Used books springing up from nowhere
MOST BOOK authors depend for their income on royalties - a percentage of the price of each book sold new. They get paid nothing for secondhand books.
This may seem fair enough if one assumes the book was bought by someone, somewhere, once. But the Society of Authors is concerned about the huge and increasing numbers (they haven't any estimates) of books that seem to be for sale "used" via websites such as Amazon. They appear, it seems, within seconds of publication - not at all the same thing as me selling my late uncle's old copy of the biography of Harry Pollit. (No, you can't have it, whoever you are.) Can such brand new "used" books ever have been bought, let alone read, by anyone? Or have they "leaked" into the second-hand market from printers, warehouses or other points in the supply chain?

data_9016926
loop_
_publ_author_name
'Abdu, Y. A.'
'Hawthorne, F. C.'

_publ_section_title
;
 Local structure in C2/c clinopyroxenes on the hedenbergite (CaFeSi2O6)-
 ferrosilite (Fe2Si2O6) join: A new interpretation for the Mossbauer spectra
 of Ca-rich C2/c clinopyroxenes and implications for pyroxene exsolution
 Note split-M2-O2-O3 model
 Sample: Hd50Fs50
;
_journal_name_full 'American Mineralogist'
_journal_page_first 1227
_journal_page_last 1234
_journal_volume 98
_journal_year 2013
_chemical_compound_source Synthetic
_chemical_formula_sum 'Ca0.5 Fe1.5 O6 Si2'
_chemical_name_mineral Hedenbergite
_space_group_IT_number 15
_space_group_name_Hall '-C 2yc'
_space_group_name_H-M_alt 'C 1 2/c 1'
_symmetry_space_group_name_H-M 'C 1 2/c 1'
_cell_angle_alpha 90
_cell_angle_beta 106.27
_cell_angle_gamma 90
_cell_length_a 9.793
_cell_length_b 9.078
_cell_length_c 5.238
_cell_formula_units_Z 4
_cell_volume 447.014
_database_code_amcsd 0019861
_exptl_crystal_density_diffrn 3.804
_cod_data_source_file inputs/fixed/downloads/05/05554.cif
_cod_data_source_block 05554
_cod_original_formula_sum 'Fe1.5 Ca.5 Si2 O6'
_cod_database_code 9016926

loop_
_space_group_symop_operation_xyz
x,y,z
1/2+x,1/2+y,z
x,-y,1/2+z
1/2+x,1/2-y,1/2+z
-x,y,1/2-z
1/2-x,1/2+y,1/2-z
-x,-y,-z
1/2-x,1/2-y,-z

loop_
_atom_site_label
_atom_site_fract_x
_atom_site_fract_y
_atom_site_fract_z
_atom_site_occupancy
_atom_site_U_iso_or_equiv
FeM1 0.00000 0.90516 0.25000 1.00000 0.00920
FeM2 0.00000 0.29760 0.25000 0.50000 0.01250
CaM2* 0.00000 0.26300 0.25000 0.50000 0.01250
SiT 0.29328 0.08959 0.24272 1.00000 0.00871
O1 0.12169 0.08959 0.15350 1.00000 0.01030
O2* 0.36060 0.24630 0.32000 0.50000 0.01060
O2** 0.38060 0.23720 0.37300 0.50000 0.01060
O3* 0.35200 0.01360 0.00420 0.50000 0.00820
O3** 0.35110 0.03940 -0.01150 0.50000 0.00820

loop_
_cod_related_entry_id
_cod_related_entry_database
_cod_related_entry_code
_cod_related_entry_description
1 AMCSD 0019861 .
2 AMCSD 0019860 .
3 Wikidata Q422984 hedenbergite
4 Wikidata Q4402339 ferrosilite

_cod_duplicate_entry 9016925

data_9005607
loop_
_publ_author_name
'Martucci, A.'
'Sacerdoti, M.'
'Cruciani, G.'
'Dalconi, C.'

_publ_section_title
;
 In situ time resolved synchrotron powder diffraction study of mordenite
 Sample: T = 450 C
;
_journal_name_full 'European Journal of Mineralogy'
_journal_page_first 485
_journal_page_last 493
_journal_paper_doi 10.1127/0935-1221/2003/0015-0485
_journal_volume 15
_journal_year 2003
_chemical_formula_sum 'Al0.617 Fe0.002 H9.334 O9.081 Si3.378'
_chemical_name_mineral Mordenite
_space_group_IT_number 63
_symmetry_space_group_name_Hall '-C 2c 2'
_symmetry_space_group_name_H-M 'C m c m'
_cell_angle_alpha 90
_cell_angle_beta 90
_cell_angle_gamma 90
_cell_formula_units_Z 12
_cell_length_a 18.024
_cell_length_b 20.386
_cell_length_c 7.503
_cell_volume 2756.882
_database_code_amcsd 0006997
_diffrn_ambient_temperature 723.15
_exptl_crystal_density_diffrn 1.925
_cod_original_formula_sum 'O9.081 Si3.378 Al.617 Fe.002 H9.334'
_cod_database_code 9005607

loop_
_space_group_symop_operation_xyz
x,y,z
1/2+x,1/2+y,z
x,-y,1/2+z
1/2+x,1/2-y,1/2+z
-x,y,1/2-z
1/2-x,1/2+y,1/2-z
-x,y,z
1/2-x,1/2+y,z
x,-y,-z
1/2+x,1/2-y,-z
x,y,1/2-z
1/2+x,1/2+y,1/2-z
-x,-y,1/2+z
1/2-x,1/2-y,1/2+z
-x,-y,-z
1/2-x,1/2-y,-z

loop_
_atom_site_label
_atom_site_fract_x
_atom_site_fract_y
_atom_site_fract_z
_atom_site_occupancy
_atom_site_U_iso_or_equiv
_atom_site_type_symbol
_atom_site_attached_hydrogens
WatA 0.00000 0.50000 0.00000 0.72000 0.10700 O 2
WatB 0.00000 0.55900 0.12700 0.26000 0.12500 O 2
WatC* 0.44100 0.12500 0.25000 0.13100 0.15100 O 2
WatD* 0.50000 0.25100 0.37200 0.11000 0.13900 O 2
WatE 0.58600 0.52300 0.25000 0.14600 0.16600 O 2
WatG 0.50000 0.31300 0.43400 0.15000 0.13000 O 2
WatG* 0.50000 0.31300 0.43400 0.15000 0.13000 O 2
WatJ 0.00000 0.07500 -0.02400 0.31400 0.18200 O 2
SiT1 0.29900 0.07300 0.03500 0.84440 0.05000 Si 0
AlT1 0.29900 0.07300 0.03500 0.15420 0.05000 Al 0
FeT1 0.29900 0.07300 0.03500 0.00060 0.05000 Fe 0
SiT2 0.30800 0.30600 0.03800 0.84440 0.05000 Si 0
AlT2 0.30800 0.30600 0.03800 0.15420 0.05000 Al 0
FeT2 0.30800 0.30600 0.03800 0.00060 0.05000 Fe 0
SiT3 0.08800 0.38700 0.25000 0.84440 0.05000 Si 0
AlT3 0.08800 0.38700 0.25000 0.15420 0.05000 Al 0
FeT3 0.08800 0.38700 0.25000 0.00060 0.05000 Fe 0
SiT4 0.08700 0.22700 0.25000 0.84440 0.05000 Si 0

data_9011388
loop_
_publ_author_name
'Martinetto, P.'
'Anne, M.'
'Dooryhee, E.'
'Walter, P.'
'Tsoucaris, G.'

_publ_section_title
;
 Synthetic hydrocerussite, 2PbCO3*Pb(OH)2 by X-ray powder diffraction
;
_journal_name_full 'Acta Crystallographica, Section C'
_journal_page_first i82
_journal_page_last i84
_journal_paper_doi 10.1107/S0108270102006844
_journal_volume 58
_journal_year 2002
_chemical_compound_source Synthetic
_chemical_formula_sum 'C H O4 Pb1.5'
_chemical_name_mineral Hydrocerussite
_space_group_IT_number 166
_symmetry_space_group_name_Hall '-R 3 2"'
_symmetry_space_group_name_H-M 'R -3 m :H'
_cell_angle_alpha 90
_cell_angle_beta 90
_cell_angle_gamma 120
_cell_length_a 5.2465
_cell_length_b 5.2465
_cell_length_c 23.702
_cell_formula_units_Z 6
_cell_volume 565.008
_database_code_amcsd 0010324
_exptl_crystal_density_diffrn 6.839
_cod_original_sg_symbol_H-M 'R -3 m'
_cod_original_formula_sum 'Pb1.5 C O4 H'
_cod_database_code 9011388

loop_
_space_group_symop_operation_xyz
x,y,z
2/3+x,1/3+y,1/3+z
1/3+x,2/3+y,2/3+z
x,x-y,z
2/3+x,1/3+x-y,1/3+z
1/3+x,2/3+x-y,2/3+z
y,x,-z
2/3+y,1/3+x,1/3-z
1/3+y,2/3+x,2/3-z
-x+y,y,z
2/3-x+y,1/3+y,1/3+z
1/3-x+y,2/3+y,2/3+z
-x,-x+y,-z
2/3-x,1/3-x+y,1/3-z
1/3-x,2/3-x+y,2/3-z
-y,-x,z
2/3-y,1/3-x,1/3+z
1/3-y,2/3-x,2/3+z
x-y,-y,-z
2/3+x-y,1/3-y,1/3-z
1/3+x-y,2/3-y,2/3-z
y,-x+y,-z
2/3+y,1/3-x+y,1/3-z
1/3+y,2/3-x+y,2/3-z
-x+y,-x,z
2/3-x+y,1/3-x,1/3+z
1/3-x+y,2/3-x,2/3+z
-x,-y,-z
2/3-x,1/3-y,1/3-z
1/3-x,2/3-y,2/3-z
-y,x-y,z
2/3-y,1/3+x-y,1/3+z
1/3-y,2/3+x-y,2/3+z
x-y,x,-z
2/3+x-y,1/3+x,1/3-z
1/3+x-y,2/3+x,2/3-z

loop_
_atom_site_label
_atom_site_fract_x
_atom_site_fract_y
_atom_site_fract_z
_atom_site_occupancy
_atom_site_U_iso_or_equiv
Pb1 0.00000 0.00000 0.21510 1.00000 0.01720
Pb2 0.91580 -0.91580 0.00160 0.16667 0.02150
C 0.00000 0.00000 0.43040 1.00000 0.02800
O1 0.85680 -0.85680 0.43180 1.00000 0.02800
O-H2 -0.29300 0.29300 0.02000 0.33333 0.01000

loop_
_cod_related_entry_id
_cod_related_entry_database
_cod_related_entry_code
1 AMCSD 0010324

The Society points out that Amazon, and the other bookselling sites, are not running the equivalent of Black Books (from the Channel 4 TV sitcom of the same name). Amazon don't actually hold a stack of secondhand books, as they do for new titles. They are simply acting as an introduction service between the customer and the individuals selling the books. But the books often change hands at such low prices that it seems likely that those individuals make most of their money on postage and packing. And if, as is suspected, the full price has never been paid for these allegedly "used" books, then authors are being denied royalties.
What, then, is to be done? Some authors have suggested an equivalent to the Public Lending Right system (in which book authors get a small payment each time a book is borrowed from a public library). But it's hard to see how these systems could work in an unregulated marketplace, where prices are so low.
The only possible solution to the problem, which the Society's General Secretary Mark Le Fanu describes as "intractable" is to get publishers to stem any "leaks" in their system. But how to do that?